With the conclusion of Wild Card Weekend, we're down to just eight teams remaining in the NFL playoffs. During the two games on Sunday, numerous rookies got their first taste of playoff football.
Playing on a stage that was new to them, it was a chance for each rookie to show how much they've progressed in their initial seasons.
Chargers at Ravens
Among those rookies was Ravens quarterback Lamar Jackson, the former Heisman winner who was the youngest quarterback to ever start a playoff game. The best part about watching Jackson was seeing fellow rookie standout, Chargers safety Derwin James, on the field simultaneously. James was named 1st team All-Pro at safety and 2nd team All-Pro at defensive back.
Jackson started off the game slowly, to say the least. With the Ravens rushing offense unable to set the tone, the Chargers' defensive line was able to pin their ears back and disrupt Jackson. Specifically Melvin Ingram, who was dominating from various alignments along the defensive line.
Not even Jackson could escape the pressures of the Chargers' defensive line. When he was given time, he was a bit erratic. His first half interception sailed high on its target, was tipped and corralled by Adrian Phillips.
Even in the second half, with the Ravens trailing by multiple touchdowns, the play calling continued to fail Jackson. Running the ball three straight times and not gaining a first down, showing a play-action pass on second-and-17, having the pocket immediately collapsed for sacks on consecutive drop-back passes, the Ravens couldn't get it going. Some analysts, including color commentator Tony Romo, were calling for Joe Flacco to be inserted into the game.
Entering the game, Jackson was the league leader in fourth quarter passer rating, and that trend continued on Sunday. Jackson turned it on when the Ravens got into desperation mode, hitting timing routes, crossing patterns, and taking deep shots.
When Jackson was able to get to the height of his drop and step into his throw, he delivered a ball on target and on time. Jackson's hot hand would continue on the ensuing drive, as he converted multiple fourth down throws, including another touchdown to Michael Crabtree.
Jackson's fourth quarter spurt gave Baltimore a chance to win the game in the final minute, before Chargers rookie Uchenna Nwosu forced a fumble out of Jackson's hand.
Jackson finished with more passing yards in the fourth quarter (164) than counterpart Phillip Rivers had the entire game, as well as two touchdowns passes. While Jackson takes a portion of the blame for his performance during the first three quarters, his resolve was evident.
On the other side of the field, Derwin James continued to show why he's the future of the league among defensive backs. Los Angeles relied on James to play out of position on Sunday, playing seven defensive backs on nearly every snap.
This was their answer to Jackson's speed, as well as a way to force the Ravens into being one-dimensional as an offense. The key to this was stopping the run and containing Jackson's quarterback runs, which meant a reliance on the defensive backs they chose to play at linebacker -- enter James.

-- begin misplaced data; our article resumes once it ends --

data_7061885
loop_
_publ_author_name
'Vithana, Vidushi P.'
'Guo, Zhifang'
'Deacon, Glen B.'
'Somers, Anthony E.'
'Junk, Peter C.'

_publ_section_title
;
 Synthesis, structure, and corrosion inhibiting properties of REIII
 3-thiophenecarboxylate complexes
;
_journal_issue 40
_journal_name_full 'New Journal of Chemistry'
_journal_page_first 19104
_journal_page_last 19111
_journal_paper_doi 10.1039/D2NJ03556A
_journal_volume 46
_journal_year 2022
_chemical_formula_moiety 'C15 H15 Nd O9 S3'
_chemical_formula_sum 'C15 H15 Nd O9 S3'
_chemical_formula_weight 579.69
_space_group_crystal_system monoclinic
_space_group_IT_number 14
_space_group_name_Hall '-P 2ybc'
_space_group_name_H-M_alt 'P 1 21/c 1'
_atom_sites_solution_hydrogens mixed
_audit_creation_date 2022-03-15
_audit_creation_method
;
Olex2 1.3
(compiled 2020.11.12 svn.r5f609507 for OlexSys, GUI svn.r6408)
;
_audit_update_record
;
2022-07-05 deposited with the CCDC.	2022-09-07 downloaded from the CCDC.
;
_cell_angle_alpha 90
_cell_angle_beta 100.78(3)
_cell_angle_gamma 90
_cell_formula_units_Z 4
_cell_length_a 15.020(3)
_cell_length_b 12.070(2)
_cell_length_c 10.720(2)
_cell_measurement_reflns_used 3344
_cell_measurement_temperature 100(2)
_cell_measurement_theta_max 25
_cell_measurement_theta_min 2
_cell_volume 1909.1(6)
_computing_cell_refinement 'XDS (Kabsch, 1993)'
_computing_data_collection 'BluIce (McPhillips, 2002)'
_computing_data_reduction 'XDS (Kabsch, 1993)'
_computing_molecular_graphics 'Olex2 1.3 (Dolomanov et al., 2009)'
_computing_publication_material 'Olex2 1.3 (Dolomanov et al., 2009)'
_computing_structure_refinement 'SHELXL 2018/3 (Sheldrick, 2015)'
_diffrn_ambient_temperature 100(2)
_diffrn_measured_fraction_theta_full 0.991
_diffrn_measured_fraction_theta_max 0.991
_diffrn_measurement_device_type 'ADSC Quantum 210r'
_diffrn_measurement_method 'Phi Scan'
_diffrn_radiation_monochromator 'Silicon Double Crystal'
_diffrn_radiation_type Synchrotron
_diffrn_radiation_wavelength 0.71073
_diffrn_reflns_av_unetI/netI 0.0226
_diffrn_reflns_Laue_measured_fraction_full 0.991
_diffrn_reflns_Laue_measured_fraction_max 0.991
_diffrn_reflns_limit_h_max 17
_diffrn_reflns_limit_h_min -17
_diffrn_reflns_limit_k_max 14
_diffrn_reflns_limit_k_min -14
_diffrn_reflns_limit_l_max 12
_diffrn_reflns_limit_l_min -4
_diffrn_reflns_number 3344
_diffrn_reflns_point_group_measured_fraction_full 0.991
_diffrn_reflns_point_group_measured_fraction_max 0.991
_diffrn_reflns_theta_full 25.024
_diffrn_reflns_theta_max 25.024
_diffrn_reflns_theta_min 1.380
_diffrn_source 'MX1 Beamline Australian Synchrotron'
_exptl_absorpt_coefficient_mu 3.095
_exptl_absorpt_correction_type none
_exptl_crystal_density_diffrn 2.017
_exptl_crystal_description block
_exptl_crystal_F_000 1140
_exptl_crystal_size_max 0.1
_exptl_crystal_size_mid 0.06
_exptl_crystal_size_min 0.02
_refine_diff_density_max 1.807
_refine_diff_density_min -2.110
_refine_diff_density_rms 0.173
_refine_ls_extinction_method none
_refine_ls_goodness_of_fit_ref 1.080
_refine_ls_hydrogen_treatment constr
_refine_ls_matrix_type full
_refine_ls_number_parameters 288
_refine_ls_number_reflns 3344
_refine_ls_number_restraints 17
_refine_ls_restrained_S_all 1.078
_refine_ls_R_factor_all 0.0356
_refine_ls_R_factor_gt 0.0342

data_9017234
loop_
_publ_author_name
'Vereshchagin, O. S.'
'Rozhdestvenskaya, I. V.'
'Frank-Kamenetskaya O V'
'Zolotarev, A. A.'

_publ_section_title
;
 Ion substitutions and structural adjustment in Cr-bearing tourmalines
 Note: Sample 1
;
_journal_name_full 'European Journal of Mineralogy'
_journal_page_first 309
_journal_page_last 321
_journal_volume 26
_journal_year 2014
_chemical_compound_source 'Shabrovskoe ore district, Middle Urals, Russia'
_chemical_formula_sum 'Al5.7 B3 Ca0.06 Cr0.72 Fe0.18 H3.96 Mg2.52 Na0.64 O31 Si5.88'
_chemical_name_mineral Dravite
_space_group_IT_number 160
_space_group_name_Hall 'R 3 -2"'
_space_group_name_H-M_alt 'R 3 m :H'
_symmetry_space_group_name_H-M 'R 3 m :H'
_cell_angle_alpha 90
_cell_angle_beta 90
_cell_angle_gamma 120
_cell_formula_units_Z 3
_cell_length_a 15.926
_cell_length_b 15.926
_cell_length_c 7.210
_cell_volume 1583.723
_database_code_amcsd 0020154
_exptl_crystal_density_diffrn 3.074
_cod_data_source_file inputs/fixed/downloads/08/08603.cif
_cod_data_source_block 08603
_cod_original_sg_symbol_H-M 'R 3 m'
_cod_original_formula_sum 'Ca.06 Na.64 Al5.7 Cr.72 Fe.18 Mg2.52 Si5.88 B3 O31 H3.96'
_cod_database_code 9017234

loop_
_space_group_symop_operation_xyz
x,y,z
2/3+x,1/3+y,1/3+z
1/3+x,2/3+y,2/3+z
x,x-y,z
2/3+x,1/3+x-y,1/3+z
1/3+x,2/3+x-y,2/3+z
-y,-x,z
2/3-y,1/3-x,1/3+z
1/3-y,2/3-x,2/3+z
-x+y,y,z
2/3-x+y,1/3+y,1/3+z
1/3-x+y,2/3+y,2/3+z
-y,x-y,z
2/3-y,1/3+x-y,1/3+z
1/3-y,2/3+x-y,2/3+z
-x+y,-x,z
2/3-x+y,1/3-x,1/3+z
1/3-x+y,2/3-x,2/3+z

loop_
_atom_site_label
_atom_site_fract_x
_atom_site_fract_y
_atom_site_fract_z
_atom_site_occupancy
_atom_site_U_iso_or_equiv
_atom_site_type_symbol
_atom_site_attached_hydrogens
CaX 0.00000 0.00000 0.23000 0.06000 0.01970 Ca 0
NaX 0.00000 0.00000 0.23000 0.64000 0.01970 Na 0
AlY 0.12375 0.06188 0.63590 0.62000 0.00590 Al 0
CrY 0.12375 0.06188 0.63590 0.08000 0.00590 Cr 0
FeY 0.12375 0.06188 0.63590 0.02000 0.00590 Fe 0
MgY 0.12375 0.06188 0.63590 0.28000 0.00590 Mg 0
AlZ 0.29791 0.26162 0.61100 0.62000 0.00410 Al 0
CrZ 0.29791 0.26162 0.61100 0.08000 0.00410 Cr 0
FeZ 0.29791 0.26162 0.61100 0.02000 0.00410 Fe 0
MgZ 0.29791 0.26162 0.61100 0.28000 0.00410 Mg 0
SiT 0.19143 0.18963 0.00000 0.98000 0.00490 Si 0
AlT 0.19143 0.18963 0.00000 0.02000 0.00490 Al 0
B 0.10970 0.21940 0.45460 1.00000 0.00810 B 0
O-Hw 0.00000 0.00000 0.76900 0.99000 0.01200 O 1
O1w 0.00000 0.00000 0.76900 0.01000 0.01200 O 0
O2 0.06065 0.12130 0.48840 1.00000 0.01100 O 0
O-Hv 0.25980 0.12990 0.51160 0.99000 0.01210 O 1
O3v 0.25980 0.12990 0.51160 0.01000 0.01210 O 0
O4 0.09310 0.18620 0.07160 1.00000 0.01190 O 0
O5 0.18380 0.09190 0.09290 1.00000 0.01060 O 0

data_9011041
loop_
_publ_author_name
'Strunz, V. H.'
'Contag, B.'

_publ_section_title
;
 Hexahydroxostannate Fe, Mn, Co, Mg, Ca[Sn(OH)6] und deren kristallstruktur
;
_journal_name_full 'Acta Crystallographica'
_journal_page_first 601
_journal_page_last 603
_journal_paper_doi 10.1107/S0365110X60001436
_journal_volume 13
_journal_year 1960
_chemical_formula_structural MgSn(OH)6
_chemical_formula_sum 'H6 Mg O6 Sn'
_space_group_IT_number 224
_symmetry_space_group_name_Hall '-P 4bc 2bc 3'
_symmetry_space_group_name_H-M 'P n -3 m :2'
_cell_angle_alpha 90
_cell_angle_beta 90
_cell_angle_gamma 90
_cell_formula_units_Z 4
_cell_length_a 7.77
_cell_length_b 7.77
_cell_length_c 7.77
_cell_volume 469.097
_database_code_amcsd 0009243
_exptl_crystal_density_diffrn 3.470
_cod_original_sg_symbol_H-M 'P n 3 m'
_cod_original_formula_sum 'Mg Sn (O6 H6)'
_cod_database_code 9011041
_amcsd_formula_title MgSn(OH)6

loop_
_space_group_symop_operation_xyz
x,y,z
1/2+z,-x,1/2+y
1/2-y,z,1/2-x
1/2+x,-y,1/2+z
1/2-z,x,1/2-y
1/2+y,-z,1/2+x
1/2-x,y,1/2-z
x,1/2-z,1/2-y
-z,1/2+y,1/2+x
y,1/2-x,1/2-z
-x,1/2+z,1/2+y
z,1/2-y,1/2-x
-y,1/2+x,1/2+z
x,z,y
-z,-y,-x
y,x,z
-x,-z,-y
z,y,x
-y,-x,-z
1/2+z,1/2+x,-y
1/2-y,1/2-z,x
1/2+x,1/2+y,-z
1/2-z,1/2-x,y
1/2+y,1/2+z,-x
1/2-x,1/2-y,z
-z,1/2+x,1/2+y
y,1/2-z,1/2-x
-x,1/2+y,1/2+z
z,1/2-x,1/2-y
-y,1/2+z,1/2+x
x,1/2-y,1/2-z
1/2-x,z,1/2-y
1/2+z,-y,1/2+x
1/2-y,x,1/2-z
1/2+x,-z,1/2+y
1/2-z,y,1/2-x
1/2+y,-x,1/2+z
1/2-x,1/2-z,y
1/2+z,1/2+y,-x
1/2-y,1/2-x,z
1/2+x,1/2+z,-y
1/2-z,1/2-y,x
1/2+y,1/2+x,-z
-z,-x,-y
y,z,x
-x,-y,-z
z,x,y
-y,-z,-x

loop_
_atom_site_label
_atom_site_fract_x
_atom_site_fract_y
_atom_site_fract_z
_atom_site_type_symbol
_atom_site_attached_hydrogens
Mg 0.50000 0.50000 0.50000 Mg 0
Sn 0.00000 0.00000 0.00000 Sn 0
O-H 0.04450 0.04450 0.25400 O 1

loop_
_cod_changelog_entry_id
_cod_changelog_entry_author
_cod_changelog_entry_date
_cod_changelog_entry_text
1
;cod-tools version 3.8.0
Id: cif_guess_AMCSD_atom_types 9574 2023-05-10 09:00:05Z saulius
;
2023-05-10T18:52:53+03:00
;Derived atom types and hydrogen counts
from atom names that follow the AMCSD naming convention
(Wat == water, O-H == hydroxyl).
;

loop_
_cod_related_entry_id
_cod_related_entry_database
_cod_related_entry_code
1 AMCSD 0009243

For the majority of snaps, that's where James aligned. Despite being undersized for that position, James is athletic enough to offer rare versatility. James responded by showing sideline to sideline speed, quick run fills, and ability as a pass rusher and in coverage.
Eagles at Bears
The nightcap on Sunday was an instant classic game between the Bears and visiting Eagles. While the Cody Parkey field goal banging off the uprights and crossbar will forever be etched in our brains, the play of some rookies also stuck out.
When the Eagles were on offense, rookie tight end Dallas Goedert made his presence known. To take the lead in the third quarter, Goedert beat Adrian Amos Jr. at the top of his route for the touchdown shown below.
On the eventual game-winning touchdown drive, the Eagles schemed up a play for Goedert and his ability after the catch. Nick Foles pumped a wide receiver screen to the left, then a running back screen to the right before finding Goedert in the middle of the field. He responded with a strong run after the catch.
This was a key play in the Eagles' comeback, as it set them up in field goal range in case the drive stalled out. Eventually, they would bleed most of the clock out and score a touchdown.
On the Bears' side, rookie first-round pick Roquan Smith was one of the best players on their vaunted defense. Smith led them in tackles for the game with seven, added half a tackle for loss and a pass defended.
Smith's most impressive play of the night was an interception in the first half. With the Eagles leading 3-0 and driving into Bears territory, the defense needed a response to keep the game within one score.
As Foles targeted Wendell Smallwood on a short throw over the middle, Smith broke on the ball and ripped it away. Not only did he showed other-wordly closing speed for a linebacker, but the strength and ball skills in order to finish the play.
While the rookie seasons of Derwin James and Dallas Goedert will continue, all four of these performances should be commended.
For such young players on a stage that none of them had been in before, their responses to clutch moments were impressive. It was a treat to watch Jackson's fourth quarter and Goedert's big plays when Philadelphia needed it most.
I, for one, cannot wait for the Divisional Round.